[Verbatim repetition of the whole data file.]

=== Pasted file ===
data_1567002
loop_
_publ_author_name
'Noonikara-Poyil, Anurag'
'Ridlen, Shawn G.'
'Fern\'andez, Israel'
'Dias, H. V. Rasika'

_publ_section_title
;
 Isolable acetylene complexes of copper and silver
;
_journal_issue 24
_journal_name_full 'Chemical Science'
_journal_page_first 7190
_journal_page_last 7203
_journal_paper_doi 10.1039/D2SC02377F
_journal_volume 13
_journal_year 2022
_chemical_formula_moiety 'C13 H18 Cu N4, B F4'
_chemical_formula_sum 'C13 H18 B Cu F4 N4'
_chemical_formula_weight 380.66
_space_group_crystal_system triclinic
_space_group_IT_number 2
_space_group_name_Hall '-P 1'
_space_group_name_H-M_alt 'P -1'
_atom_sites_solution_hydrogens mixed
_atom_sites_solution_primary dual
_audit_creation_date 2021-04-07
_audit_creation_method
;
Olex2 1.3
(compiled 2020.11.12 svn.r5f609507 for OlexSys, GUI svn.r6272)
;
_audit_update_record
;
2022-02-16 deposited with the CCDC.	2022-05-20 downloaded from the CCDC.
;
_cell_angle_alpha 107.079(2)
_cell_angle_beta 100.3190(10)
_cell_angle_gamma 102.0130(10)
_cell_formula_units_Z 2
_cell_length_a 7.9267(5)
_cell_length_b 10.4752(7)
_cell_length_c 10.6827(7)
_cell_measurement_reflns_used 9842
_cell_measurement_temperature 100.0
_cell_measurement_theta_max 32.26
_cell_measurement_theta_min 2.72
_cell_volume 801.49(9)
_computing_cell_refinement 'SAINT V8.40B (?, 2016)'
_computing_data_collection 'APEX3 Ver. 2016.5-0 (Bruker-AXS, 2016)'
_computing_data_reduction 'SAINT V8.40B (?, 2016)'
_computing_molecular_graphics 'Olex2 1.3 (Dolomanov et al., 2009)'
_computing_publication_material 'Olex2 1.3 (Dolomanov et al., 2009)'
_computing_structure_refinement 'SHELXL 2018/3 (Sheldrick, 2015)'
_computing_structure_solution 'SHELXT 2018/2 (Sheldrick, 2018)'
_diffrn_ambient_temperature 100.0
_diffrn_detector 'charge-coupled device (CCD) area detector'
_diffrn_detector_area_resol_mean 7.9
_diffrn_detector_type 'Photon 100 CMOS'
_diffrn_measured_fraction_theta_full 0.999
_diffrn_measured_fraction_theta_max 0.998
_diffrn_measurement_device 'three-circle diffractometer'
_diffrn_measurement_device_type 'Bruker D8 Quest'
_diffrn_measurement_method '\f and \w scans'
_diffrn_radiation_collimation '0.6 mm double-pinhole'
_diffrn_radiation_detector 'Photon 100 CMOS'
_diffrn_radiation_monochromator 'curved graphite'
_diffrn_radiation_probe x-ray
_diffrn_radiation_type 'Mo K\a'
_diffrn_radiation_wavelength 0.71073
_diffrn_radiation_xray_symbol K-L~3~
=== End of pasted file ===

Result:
data_1567002
loop_
_publ_author_name
'Noonikara-Poyil, Anurag'
'Ridlen, Shawn G.'
'Fern\'andez, Israel'
'Dias, H. V. Rasika'

_publ_section_title
;
 Isolable acetylene complexes of copper and silver
;
_journal_issue 24
_journal_name_full 'Chemical Science'
_journal_page_first 7190
_journal_page_last 7203
_journal_paper_doi 10.1039/D2SC02377F
_journal_volume 13
_journal_year 2022
_chemical_formula_moiety 'C13 H18 Cu N4, B F4'
_chemical_formula_sum 'C13 H18 B Cu F4 N4'
_chemical_formula_weight 380.66
_space_group_crystal_system triclinic
_space_group_IT_number 2
_space_group_name_Hall '-P 1'
_space_group_name_H-M_alt 'P -1'
_atom_sites_solution_hydrogens mixed
_atom_sites_solution_primary dual
_audit_creation_date 2021-04-07
_audit_creation_method
;
Olex2 1.3
(compiled 2020.11.12 svn.r5f609507 for OlexSys, GUI svn.r6272)
;
_audit_update_record
;
2022-02-16 deposited with the CCDC.	2022-05-20 downloaded from the CCDC.
;
_cell_angle_alpha 107.079(2)
_cell_angle_beta 100.3190(10)
_cell_angle_gamma 102.0130(10)
_cell_formula_units_Z 2
_cell_length_a 7.9267(5)
_cell_length_b 10.4752(7)
_cell_length_c 10.6827(7)
_cell_measurement_reflns_used 9842
_cell_measurement_temperature 100.0
_cell_measurement_theta_max 32.26
_cell_measurement_theta_min 2.72
_cell_volume 801.49(9)
_computing_cell_refinement 'SAINT V8.40B (?, 2016)'
_computing_data_collection 'APEX3 Ver. 2016.5-0 (Bruker-AXS, 2016)'
_computing_data_reduction 'SAINT V8.40B (?, 2016)'
_computing_molecular_graphics 'Olex2 1.3 (Dolomanov et al., 2009)'
_computing_publication_material 'Olex2 1.3 (Dolomanov et al., 2009)'
_computing_structure_refinement 'SHELXL 2018/3 (Sheldrick, 2015)'
_computing_structure_solution 'SHELXT 2018/2 (Sheldrick, 2018)'
_diffrn_ambient_temperature 100.0
_diffrn_detector 'charge-coupled device (CCD) area detector'
_diffrn_detector_area_resol_mean 7.9
_diffrn_detector_type 'Photon 100 CMOS'
_diffrn_measured_fraction_theta_full 0.999
_diffrn_measured_fraction_theta_max 0.998
_diffrn_measurement_device 'three-circle diffractometer'
_diffrn_measurement_device_type 'Bruker D8 Quest'
_diffrn_measurement_method '\f and \w scans'
_diffrn_radiation_collimation '0.6 mm double-pinhole'
_diffrn_radiation_detector 'Photon 100 CMOS'
_diffrn_radiation_monochromator 'curved graphite'
_diffrn_radiation_probe x-ray
_diffrn_radiation_type 'Mo K\a'
_diffrn_radiation_wavelength 0.71073
_diffrn_radiation_xray_symbol K-L~3~